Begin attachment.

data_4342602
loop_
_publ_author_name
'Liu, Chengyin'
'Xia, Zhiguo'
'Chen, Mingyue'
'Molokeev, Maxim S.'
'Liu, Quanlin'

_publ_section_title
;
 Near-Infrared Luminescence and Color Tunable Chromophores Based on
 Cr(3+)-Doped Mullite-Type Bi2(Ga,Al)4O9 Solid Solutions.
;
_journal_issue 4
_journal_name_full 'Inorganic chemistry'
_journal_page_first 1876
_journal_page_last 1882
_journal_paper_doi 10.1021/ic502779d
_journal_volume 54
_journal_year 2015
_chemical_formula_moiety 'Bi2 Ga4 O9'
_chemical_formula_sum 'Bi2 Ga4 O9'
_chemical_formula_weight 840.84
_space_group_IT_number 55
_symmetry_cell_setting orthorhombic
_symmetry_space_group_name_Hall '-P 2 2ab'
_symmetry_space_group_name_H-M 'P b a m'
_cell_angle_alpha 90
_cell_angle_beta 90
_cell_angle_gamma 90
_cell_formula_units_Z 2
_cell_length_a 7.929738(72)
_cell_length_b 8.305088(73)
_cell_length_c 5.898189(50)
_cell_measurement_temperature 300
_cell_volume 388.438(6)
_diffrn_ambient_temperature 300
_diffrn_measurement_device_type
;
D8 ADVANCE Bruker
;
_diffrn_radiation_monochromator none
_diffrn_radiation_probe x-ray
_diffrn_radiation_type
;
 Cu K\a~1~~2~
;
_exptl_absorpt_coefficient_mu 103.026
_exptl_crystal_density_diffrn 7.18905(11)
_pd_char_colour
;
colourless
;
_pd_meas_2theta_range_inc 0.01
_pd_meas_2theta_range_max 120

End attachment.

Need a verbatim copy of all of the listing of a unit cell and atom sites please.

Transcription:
data_4342602
loop_
_publ_author_name
'Liu, Chengyin'
'Xia, Zhiguo'
'Chen, Mingyue'
'Molokeev, Maxim S.'
'Liu, Quanlin'

_publ_section_title
;
 Near-Infrared Luminescence and Color Tunable Chromophores Based on
 Cr(3+)-Doped Mullite-Type Bi2(Ga,Al)4O9 Solid Solutions.
;
_journal_issue 4
_journal_name_full 'Inorganic chemistry'
_journal_page_first 1876
_journal_page_last 1882
_journal_paper_doi 10.1021/ic502779d
_journal_volume 54
_journal_year 2015
_chemical_formula_moiety 'Bi2 Ga4 O9'
_chemical_formula_sum 'Bi2 Ga4 O9'
_chemical_formula_weight 840.84
_space_group_IT_number 55
_symmetry_cell_setting orthorhombic
_symmetry_space_group_name_Hall '-P 2 2ab'
_symmetry_space_group_name_H-M 'P b a m'
_cell_angle_alpha 90
_cell_angle_beta 90
_cell_angle_gamma 90
_cell_formula_units_Z 2
_cell_length_a 7.929738(72)
_cell_length_b 8.305088(73)
_cell_length_c 5.898189(50)
_cell_measurement_temperature 300
_cell_volume 388.438(6)
_diffrn_ambient_temperature 300
_diffrn_measurement_device_type
;
D8 ADVANCE Bruker
;
_diffrn_radiation_monochromator none
_diffrn_radiation_probe x-ray
_diffrn_radiation_type
;
 Cu K\a~1~~2~
;
_exptl_absorpt_coefficient_mu 103.026
_exptl_crystal_density_diffrn 7.18905(11)
_pd_char_colour
;
colourless
;
_pd_meas_2theta_range_inc 0.01
_pd_meas_2theta_range_max 120